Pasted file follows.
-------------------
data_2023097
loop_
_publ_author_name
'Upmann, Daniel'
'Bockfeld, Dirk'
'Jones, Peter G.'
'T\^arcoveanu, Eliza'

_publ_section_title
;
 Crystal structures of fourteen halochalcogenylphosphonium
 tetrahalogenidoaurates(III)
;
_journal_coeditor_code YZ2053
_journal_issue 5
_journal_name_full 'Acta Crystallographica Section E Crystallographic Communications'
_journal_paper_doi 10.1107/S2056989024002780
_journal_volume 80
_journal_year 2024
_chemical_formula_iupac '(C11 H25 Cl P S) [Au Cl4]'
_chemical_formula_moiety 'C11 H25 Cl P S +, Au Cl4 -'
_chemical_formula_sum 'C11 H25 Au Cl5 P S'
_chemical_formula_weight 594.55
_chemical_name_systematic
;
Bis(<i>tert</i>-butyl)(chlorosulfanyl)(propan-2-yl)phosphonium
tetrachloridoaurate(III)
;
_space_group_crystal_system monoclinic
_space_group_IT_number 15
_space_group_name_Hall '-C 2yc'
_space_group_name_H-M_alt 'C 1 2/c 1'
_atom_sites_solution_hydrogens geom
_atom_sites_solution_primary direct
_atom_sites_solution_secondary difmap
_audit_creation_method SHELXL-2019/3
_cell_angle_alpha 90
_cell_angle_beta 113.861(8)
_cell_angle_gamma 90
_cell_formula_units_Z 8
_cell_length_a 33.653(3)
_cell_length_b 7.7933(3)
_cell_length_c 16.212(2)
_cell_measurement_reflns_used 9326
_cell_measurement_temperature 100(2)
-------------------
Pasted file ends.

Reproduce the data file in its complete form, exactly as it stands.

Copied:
data_2023097
loop_
_publ_author_name
'Upmann, Daniel'
'Bockfeld, Dirk'
'Jones, Peter G.'
'T\^arcoveanu, Eliza'

_publ_section_title
;
 Crystal structures of fourteen halochalcogenylphosphonium
 tetrahalogenidoaurates(III)
;
_journal_coeditor_code YZ2053
_journal_issue 5
_journal_name_full 'Acta Crystallographica Section E Crystallographic Communications'
_journal_paper_doi 10.1107/S2056989024002780
_journal_volume 80
_journal_year 2024
_chemical_formula_iupac '(C11 H25 Cl P S) [Au Cl4]'
_chemical_formula_moiety 'C11 H25 Cl P S +, Au Cl4 -'
_chemical_formula_sum 'C11 H25 Au Cl5 P S'
_chemical_formula_weight 594.55
_chemical_name_systematic
;
Bis(<i>tert</i>-butyl)(chlorosulfanyl)(propan-2-yl)phosphonium
tetrachloridoaurate(III)
;
_space_group_crystal_system monoclinic
_space_group_IT_number 15
_space_group_name_Hall '-C 2yc'
_space_group_name_H-M_alt 'C 1 2/c 1'
_atom_sites_solution_hydrogens geom
_atom_sites_solution_primary direct
_atom_sites_solution_secondary difmap
_audit_creation_method SHELXL-2019/3
_cell_angle_alpha 90
_cell_angle_beta 113.861(8)
_cell_angle_gamma 90
_cell_formula_units_Z 8
_cell_length_a 33.653(3)
_cell_length_b 7.7933(3)
_cell_length_c 16.212(2)
_cell_measurement_reflns_used 9326
_cell_measurement_temperature 100(2)